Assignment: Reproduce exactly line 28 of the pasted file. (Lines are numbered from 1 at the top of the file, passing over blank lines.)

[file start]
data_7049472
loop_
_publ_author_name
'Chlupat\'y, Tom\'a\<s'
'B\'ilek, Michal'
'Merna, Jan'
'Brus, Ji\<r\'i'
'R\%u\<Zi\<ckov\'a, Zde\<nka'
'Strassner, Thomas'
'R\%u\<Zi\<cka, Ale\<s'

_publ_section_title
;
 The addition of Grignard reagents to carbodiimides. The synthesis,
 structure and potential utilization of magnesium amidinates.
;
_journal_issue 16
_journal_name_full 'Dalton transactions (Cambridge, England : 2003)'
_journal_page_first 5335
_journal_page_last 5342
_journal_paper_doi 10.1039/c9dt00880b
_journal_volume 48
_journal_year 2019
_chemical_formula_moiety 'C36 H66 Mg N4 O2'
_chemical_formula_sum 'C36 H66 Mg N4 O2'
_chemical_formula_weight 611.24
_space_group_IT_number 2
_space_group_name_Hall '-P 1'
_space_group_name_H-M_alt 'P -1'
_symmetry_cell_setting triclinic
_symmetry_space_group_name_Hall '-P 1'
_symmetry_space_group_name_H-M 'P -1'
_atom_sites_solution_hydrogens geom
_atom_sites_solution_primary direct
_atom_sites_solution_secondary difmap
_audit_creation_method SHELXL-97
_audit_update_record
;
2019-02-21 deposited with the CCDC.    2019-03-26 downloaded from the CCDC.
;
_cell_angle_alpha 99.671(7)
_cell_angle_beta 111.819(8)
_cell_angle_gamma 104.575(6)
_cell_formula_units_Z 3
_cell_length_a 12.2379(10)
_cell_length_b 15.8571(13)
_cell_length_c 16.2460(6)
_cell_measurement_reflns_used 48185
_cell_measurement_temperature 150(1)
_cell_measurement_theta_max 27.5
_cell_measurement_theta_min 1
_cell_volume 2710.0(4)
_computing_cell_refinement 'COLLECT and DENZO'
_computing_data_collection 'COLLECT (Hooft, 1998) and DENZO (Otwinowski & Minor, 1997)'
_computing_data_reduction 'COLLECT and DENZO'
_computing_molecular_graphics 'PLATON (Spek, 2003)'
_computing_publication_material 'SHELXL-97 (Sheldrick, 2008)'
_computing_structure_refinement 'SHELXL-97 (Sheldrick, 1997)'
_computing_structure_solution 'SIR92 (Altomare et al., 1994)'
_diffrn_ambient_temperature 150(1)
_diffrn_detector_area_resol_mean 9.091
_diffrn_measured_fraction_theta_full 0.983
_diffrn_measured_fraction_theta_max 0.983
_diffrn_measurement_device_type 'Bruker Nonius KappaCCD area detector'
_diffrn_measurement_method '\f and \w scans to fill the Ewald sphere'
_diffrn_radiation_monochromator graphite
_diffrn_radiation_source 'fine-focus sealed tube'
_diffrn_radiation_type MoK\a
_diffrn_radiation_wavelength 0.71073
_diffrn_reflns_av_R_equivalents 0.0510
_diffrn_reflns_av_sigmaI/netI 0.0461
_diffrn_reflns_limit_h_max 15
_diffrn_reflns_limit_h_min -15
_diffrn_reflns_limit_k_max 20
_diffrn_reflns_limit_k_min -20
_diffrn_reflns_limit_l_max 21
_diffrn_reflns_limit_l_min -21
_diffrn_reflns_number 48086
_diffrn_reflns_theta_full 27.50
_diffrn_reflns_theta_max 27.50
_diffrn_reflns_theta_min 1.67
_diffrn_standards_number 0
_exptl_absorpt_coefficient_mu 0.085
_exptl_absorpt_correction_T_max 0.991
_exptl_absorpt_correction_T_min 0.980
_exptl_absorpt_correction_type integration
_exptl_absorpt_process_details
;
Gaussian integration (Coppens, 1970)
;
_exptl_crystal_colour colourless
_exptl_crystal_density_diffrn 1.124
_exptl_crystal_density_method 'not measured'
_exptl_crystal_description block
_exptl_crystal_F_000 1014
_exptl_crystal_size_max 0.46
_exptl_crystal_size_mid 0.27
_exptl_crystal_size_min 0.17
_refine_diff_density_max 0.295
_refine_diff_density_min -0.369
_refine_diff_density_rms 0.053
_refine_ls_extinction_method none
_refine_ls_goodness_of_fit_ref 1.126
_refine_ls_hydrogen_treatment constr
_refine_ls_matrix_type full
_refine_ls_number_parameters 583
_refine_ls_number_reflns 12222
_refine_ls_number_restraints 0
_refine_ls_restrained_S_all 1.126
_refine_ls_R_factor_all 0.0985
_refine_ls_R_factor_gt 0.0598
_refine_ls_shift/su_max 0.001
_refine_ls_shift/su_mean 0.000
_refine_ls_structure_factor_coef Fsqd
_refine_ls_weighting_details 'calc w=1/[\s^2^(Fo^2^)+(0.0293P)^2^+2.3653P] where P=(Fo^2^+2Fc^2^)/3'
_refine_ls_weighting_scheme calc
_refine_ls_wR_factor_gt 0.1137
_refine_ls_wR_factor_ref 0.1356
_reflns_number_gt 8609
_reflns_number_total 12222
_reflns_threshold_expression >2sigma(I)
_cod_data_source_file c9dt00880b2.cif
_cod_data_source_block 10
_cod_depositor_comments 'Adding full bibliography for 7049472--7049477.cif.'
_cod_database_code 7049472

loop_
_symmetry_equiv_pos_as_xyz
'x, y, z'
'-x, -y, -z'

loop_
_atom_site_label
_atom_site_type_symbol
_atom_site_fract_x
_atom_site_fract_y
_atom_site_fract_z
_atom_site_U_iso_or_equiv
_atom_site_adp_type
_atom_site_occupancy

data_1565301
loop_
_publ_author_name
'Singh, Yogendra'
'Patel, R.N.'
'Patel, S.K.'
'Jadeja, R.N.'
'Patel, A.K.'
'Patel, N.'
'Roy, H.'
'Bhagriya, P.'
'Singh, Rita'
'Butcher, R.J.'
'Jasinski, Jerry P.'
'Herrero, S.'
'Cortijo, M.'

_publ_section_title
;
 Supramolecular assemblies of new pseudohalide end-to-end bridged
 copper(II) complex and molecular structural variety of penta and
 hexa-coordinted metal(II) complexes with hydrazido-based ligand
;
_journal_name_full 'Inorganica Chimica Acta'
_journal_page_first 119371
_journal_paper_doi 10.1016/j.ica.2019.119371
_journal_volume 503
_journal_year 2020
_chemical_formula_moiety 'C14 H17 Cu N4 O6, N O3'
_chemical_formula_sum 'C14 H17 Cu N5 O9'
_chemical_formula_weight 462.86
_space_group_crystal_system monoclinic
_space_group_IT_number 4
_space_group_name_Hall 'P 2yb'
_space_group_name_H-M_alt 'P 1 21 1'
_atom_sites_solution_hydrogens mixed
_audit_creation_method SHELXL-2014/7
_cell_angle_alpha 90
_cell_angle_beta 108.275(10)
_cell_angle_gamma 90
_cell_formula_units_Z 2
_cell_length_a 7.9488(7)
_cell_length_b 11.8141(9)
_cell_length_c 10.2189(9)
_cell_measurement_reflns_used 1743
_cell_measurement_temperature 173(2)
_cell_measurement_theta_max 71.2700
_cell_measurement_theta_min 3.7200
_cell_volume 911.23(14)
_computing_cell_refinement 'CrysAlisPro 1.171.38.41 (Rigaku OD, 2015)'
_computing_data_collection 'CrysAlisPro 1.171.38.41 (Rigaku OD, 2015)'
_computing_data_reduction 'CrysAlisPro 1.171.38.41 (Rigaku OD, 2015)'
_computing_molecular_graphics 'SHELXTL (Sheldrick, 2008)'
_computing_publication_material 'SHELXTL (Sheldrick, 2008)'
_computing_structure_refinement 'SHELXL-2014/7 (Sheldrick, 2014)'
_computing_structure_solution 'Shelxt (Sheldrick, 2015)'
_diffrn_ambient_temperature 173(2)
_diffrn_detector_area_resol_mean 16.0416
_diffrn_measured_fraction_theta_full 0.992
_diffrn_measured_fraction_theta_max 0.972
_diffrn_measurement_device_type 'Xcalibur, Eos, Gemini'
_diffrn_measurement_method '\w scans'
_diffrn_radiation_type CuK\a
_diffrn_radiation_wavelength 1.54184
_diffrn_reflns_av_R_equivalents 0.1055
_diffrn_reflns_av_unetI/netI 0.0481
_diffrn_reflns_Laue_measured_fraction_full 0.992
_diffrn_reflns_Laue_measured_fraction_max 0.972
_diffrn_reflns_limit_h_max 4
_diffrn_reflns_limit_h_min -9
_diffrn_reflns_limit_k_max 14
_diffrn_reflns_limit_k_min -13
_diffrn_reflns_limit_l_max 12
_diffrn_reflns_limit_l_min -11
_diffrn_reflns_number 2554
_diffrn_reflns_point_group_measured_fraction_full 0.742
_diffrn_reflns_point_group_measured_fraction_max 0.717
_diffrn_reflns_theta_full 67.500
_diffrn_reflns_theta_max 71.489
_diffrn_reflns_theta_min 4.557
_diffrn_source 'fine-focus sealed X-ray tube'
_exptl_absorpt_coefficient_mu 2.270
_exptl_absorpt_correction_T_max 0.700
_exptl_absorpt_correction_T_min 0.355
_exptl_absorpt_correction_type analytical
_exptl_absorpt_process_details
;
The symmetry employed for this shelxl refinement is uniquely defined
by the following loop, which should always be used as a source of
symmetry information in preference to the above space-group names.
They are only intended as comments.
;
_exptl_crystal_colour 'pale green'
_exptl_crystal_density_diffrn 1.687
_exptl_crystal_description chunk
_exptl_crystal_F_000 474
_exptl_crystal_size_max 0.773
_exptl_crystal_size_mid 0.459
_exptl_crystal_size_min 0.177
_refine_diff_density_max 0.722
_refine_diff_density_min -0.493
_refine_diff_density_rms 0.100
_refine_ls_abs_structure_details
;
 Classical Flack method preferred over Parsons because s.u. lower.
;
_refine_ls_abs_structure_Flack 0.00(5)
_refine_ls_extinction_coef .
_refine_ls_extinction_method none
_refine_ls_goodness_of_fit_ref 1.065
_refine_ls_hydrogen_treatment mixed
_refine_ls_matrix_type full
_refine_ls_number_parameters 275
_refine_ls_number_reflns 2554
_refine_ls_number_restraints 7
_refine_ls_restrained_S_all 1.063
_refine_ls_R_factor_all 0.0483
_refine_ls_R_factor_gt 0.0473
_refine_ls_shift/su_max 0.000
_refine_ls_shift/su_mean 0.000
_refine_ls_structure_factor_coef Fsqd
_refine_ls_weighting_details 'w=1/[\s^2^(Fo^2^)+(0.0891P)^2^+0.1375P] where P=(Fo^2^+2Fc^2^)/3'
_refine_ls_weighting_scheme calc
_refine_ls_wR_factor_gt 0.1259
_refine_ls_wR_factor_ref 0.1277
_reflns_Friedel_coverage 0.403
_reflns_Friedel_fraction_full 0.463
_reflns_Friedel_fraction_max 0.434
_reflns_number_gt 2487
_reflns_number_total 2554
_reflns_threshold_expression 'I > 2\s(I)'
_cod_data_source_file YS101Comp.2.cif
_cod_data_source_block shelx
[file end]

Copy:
_space_group_name_H-M_alt 'P -1'